Birth defects (BDs) can be defined as abnormalities of structure or function that occur during intrauterine life and can be identified prenatally, after birth, or later in infancy (1). The World Health Organization (WHO) indicated that every year an estimated 6% of babies worldwide are born with a BD, and over 300,000 deaths occur in infants within 4 weeks due to BDs (2). BDs are a global problem, and China has a high incidence of BDs as every year an estimated 0.9 million children — 6% of total national births — are born with BDs (3). BDs can contribute to long-term disability, which may have significant impacts on individuals, families, healthcare systems, and societies.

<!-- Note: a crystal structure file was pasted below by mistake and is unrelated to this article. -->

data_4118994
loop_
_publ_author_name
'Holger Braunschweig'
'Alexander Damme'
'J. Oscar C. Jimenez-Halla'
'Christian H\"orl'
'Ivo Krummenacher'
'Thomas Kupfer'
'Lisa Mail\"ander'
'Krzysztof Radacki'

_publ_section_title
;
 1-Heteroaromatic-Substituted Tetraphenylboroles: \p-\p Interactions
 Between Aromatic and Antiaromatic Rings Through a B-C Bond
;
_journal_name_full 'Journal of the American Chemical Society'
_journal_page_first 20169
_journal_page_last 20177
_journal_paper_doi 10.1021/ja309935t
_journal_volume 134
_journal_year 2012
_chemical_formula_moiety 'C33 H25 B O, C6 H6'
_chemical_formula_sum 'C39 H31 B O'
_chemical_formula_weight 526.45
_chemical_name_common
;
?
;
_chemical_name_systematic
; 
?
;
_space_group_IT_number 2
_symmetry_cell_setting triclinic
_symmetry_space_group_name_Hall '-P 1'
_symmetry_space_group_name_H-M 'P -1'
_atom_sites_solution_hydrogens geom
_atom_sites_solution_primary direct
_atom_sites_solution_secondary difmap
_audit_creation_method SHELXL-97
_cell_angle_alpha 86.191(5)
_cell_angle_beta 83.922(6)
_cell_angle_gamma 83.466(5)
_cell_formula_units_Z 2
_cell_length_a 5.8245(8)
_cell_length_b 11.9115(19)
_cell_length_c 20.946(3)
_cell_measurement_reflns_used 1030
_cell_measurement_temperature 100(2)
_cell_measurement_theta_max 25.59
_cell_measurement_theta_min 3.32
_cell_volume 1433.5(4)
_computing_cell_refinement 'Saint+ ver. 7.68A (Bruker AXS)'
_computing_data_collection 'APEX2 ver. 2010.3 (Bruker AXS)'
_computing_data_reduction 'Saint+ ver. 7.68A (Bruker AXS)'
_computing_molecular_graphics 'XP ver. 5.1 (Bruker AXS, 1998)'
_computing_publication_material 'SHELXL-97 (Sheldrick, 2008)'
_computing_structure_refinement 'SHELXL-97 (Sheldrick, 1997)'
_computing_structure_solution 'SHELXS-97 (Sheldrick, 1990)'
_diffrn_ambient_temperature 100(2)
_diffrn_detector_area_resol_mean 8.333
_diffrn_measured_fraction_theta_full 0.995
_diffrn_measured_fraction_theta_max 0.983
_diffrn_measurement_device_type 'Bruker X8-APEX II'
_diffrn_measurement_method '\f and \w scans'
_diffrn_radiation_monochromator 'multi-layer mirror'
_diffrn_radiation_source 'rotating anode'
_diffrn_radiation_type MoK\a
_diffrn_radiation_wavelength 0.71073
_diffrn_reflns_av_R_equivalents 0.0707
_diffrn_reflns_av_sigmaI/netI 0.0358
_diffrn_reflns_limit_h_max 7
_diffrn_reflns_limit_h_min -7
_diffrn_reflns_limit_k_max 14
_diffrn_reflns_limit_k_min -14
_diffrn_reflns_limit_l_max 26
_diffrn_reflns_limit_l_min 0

Fortunately, experience showed that about 70% of BDs can either be prevented or that affected children can be offered care (4). Therefore, in 2005, the Chinese government declared that September 12 would annually be “National Birth Defects Prevention Day” (NBDPD) to raise awareness of this serious problem and advocate for more BDs prevention, surveillance, care, and research. This year, NBDPD has become even more significant because of the coronavirus disease 2019 (COVID-19) pandemic. Therefore, the theme of the coming 16th NBDPD in 2020 will be “United against the pandemic, safeguarding new life.”